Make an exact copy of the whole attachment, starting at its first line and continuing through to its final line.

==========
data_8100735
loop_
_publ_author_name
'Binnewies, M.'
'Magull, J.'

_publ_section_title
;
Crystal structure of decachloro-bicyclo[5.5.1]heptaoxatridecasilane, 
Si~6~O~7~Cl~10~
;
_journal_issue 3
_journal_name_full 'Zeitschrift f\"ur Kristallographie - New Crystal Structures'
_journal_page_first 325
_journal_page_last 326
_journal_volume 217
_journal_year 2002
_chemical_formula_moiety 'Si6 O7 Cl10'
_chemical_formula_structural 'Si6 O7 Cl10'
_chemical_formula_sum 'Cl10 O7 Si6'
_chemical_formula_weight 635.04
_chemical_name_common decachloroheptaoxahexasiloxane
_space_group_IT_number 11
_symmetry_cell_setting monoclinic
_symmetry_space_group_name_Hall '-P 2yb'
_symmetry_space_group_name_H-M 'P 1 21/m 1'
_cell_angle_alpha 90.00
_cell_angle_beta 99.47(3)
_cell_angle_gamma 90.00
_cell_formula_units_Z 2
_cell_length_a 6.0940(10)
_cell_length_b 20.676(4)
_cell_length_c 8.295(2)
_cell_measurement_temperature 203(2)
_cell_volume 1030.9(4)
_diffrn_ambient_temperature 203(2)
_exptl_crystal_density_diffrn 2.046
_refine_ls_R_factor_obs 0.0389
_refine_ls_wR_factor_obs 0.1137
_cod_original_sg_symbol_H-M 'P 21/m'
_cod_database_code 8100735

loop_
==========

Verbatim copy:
data_8100735
loop_
_publ_author_name
'Binnewies, M.'
'Magull, J.'

_publ_section_title
;
Crystal structure of decachloro-bicyclo[5.5.1]heptaoxatridecasilane, 
Si~6~O~7~Cl~10~
;
_journal_issue 3
_journal_name_full 'Zeitschrift f\"ur Kristallographie - New Crystal Structures'
_journal_page_first 325
_journal_page_last 326
_journal_volume 217
_journal_year 2002
_chemical_formula_moiety 'Si6 O7 Cl10'
_chemical_formula_structural 'Si6 O7 Cl10'
_chemical_formula_sum 'Cl10 O7 Si6'
_chemical_formula_weight 635.04
_chemical_name_common decachloroheptaoxahexasiloxane
_space_group_IT_number 11
_symmetry_cell_setting monoclinic
_symmetry_space_group_name_Hall '-P 2yb'
_symmetry_space_group_name_H-M 'P 1 21/m 1'
_cell_angle_alpha 90.00
_cell_angle_beta 99.47(3)
_cell_angle_gamma 90.00
_cell_formula_units_Z 2
_cell_length_a 6.0940(10)
_cell_length_b 20.676(4)
_cell_length_c 8.295(2)
_cell_measurement_temperature 203(2)
_cell_volume 1030.9(4)
_diffrn_ambient_temperature 203(2)
_exptl_crystal_density_diffrn 2.046
_refine_ls_R_factor_obs 0.0389
_refine_ls_wR_factor_obs 0.1137
_cod_original_sg_symbol_H-M 'P 21/m'
_cod_database_code 8100735

loop_